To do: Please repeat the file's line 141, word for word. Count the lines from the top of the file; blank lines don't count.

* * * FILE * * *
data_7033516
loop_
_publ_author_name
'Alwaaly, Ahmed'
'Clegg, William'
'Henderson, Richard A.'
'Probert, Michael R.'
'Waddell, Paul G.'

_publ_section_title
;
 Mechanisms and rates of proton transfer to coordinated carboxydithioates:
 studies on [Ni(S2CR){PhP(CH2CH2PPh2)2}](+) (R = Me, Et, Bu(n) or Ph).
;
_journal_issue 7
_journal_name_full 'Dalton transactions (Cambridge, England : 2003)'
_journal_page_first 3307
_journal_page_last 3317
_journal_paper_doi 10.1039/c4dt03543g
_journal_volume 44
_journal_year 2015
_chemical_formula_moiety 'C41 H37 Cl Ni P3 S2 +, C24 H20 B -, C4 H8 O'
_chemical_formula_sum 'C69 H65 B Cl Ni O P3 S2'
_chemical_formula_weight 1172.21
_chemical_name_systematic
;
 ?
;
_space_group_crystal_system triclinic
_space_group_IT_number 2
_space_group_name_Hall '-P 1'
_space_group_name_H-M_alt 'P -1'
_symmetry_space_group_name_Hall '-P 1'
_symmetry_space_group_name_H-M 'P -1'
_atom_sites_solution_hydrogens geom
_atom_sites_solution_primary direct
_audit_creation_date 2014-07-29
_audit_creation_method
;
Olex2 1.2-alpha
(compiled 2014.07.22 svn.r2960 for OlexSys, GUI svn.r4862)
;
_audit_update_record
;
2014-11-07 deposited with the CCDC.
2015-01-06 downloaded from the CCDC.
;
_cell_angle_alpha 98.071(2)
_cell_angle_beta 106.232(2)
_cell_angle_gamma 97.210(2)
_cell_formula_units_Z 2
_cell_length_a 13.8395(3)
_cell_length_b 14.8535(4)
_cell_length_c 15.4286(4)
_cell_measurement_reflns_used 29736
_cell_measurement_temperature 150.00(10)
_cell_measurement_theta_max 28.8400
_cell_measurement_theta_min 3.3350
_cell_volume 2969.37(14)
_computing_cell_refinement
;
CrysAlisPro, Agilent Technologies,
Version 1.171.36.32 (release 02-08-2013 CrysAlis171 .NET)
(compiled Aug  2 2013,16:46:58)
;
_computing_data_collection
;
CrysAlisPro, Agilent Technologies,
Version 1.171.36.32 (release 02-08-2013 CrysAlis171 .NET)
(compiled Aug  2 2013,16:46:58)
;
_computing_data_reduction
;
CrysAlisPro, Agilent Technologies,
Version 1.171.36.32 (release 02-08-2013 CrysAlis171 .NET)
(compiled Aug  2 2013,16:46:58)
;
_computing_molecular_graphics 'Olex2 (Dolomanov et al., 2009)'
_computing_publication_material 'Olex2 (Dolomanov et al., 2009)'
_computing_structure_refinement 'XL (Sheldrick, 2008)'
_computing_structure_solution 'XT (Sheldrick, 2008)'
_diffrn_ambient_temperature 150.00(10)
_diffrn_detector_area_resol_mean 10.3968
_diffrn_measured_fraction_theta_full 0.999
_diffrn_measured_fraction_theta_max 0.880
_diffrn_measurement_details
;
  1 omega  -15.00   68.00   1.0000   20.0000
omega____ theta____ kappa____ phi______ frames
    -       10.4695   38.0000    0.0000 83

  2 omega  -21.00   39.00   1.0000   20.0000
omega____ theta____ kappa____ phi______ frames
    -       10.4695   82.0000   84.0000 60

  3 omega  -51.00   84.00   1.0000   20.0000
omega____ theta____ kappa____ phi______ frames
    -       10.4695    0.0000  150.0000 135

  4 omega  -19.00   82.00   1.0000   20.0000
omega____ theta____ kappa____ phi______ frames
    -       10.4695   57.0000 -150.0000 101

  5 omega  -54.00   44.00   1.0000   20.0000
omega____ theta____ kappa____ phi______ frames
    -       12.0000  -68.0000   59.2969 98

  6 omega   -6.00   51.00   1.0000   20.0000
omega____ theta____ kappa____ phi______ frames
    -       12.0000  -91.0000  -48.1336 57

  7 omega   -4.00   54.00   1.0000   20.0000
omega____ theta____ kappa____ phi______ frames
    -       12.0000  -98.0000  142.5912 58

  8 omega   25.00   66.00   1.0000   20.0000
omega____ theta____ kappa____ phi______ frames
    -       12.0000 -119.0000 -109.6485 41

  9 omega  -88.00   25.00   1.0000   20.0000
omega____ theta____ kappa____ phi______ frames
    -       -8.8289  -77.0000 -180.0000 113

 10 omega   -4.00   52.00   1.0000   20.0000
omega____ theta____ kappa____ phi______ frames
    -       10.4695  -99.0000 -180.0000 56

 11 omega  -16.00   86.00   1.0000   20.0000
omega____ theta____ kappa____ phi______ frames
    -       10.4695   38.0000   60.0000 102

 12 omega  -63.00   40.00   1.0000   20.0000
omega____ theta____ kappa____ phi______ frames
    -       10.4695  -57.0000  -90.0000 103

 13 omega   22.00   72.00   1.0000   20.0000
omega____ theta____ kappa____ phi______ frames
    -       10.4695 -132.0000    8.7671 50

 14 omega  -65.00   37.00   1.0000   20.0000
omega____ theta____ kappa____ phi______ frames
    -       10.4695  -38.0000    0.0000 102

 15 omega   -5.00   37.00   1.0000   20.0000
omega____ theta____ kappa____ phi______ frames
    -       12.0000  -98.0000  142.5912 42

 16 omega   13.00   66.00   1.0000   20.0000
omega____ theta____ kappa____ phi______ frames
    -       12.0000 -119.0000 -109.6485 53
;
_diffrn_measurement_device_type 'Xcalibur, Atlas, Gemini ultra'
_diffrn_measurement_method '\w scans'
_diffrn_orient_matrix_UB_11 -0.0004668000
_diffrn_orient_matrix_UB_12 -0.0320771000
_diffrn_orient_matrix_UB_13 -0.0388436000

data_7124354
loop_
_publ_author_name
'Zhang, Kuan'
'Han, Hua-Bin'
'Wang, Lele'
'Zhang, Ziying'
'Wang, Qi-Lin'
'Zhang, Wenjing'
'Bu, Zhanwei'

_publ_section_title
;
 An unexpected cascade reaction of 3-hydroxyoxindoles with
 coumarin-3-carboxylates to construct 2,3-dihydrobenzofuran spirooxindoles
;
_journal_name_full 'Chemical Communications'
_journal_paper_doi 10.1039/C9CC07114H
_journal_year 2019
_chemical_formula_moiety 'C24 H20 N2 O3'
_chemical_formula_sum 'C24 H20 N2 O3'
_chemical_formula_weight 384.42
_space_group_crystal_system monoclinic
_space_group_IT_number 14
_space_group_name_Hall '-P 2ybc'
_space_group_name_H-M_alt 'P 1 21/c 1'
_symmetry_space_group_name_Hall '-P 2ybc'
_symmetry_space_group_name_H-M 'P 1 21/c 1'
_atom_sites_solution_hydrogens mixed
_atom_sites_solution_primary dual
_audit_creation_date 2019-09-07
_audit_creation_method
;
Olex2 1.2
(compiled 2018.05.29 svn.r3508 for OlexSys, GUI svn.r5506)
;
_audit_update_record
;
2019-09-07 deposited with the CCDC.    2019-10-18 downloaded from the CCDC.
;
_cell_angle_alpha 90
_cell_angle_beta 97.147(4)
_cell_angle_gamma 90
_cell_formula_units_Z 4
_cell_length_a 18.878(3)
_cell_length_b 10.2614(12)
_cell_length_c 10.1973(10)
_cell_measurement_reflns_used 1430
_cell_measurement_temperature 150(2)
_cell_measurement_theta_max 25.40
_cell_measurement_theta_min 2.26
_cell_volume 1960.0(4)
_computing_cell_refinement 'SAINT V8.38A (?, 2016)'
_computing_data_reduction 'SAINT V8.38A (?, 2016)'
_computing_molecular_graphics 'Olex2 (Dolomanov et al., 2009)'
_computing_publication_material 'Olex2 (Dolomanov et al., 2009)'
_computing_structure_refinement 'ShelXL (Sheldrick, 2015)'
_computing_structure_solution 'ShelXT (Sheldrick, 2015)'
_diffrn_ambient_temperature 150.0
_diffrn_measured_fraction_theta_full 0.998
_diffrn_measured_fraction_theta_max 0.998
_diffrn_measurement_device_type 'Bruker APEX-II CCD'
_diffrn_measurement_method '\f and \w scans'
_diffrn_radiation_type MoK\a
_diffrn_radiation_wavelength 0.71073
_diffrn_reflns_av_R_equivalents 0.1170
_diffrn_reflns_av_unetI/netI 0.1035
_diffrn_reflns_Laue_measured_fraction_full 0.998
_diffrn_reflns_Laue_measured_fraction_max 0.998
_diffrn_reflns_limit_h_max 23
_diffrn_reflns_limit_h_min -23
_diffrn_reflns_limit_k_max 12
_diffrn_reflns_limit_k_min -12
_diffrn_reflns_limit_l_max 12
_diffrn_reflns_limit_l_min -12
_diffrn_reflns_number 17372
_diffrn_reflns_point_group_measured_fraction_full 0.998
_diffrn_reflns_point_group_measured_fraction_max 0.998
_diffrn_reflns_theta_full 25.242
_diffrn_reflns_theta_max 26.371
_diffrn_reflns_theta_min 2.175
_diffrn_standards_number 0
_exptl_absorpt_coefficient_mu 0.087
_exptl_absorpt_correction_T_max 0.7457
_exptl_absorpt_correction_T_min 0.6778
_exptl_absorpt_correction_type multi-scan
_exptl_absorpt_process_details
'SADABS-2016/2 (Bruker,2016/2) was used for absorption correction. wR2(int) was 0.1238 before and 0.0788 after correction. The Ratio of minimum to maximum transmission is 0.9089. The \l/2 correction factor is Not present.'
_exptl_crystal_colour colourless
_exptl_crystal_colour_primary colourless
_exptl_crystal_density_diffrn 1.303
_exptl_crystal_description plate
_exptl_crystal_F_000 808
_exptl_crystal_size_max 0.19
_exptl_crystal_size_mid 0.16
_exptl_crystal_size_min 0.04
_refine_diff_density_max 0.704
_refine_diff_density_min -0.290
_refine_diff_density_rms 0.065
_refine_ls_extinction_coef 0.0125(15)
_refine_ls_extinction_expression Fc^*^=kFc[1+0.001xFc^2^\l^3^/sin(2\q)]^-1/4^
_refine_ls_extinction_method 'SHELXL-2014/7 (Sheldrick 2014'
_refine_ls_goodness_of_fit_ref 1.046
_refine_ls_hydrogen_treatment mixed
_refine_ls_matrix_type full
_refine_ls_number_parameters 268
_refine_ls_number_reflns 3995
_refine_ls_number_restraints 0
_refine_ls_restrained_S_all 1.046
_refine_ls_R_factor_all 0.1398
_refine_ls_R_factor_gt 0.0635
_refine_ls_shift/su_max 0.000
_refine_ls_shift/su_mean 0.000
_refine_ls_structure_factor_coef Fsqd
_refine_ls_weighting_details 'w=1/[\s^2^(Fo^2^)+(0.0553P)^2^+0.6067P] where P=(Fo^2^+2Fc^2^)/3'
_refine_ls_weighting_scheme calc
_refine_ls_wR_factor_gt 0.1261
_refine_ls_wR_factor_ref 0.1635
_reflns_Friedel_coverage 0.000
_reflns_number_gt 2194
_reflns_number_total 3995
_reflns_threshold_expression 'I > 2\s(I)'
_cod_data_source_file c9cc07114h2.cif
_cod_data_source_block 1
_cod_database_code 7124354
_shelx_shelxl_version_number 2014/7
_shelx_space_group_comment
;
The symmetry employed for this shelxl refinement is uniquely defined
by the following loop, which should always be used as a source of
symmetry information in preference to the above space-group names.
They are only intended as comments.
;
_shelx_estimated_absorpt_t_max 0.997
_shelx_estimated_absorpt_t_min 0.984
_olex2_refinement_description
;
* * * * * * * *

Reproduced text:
data_7124354